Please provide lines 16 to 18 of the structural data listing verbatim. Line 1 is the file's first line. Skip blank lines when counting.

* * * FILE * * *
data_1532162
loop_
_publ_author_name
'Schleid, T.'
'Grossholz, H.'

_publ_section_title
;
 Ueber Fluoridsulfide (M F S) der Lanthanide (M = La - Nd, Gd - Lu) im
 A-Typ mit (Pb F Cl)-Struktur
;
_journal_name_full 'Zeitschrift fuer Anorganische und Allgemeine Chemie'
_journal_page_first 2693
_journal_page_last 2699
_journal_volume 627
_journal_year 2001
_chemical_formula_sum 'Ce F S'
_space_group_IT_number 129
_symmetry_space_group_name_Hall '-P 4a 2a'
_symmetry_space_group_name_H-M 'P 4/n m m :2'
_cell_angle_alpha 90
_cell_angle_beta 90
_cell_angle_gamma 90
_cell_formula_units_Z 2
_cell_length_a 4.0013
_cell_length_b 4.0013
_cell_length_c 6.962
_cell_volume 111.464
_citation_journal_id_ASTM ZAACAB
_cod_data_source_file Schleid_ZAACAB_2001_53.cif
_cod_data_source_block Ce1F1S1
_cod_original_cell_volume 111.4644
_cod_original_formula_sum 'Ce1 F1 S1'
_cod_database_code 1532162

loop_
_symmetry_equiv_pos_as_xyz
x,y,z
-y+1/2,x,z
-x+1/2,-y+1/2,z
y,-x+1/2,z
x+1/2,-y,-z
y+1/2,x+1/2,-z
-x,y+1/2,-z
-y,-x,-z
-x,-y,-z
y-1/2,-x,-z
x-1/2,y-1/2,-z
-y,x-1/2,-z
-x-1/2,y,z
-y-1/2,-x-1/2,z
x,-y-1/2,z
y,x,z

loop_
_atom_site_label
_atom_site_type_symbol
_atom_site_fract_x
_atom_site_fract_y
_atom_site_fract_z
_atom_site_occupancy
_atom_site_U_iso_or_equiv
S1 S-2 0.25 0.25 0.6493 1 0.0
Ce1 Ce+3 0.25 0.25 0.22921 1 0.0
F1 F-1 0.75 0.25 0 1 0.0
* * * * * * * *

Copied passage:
_chemical_formula_sum 'Ce F S'
_space_group_IT_number 129
_symmetry_space_group_name_Hall '-P 4a 2a'